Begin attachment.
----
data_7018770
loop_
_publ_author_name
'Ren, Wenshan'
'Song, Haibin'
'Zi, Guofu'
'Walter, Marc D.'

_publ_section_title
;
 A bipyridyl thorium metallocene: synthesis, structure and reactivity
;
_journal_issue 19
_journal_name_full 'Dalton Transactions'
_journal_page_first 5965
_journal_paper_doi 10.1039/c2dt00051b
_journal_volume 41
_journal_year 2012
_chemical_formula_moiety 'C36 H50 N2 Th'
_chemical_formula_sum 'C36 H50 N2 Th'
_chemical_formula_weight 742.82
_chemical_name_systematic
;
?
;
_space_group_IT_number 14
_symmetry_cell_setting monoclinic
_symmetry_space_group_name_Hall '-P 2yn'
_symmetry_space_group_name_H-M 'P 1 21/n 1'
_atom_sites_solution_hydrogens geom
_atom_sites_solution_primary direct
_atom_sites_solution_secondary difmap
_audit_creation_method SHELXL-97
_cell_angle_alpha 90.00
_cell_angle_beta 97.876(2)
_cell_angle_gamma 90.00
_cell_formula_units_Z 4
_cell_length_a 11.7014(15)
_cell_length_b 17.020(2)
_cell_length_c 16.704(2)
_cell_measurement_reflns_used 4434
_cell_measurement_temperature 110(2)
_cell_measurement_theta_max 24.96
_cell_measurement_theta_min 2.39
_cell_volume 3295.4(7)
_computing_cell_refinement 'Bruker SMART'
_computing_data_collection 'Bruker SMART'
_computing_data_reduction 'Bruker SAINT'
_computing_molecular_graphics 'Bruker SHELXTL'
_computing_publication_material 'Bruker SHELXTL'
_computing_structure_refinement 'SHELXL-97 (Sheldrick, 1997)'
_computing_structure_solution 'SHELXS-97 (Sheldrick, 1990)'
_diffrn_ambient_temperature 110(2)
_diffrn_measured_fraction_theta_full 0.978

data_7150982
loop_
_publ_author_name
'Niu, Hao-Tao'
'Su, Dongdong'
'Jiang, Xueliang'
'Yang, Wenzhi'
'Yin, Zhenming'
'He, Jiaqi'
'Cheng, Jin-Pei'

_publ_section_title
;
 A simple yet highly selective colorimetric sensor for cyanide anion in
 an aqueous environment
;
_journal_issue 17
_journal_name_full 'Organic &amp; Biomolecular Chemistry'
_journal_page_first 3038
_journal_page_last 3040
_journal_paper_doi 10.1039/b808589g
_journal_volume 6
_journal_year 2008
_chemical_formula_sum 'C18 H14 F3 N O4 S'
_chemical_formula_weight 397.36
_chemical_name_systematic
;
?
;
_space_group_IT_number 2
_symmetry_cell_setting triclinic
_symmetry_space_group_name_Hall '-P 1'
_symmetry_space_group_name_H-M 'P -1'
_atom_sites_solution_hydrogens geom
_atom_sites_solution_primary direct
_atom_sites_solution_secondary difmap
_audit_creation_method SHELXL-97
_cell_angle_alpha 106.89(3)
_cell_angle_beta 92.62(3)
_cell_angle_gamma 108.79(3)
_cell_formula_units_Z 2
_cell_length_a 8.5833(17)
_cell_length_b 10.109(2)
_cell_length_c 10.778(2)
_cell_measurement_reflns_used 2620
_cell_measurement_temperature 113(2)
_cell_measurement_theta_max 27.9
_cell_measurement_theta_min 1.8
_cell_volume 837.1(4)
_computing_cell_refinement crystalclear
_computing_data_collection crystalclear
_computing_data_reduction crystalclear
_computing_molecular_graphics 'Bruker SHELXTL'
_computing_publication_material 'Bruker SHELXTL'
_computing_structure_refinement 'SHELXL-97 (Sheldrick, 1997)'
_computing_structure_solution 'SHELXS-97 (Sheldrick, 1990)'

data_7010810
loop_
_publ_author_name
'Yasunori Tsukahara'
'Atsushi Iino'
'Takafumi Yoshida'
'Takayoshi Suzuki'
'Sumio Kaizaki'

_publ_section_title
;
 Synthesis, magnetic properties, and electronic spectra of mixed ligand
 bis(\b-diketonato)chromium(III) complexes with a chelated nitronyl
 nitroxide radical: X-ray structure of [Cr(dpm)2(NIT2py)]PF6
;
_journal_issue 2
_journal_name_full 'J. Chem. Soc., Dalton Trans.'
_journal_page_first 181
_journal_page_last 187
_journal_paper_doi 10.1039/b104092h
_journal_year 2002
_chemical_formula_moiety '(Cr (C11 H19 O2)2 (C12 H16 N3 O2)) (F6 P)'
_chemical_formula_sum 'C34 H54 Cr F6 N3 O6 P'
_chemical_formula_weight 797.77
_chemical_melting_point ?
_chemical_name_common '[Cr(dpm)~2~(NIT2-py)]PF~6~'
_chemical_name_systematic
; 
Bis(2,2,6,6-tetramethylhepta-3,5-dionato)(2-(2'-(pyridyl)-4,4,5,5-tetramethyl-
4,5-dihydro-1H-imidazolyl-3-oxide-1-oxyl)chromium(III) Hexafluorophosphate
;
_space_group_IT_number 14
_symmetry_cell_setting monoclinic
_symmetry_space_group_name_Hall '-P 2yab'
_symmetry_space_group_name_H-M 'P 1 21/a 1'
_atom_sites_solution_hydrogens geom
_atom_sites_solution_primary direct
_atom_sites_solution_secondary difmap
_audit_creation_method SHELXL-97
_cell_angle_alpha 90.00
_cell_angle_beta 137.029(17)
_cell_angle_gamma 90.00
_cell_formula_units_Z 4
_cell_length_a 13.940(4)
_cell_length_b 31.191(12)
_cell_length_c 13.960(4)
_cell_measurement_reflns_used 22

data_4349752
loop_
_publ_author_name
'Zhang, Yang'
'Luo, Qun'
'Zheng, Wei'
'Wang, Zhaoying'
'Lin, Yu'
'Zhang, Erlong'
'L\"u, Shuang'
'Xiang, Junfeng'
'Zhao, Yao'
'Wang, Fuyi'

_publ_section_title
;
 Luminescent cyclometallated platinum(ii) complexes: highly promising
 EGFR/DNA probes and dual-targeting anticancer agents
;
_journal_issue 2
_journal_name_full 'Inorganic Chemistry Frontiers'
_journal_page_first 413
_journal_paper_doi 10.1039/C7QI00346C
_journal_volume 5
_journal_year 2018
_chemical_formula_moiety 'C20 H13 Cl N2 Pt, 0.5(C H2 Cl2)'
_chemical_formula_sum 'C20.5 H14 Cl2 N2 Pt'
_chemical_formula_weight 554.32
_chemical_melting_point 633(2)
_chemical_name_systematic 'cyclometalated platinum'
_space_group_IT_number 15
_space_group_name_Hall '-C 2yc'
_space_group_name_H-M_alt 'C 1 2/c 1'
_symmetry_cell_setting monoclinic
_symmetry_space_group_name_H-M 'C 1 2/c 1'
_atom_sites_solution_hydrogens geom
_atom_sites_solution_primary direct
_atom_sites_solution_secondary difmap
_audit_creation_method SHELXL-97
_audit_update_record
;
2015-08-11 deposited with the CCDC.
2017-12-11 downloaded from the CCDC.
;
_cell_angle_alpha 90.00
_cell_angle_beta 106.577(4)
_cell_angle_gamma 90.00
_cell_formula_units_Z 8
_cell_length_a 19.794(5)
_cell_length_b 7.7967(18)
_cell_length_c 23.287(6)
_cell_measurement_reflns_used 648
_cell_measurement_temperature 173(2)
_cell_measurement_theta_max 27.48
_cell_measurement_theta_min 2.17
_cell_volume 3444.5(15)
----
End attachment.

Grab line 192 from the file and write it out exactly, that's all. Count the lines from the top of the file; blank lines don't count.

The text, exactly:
_audit_creation_method SHELXL-97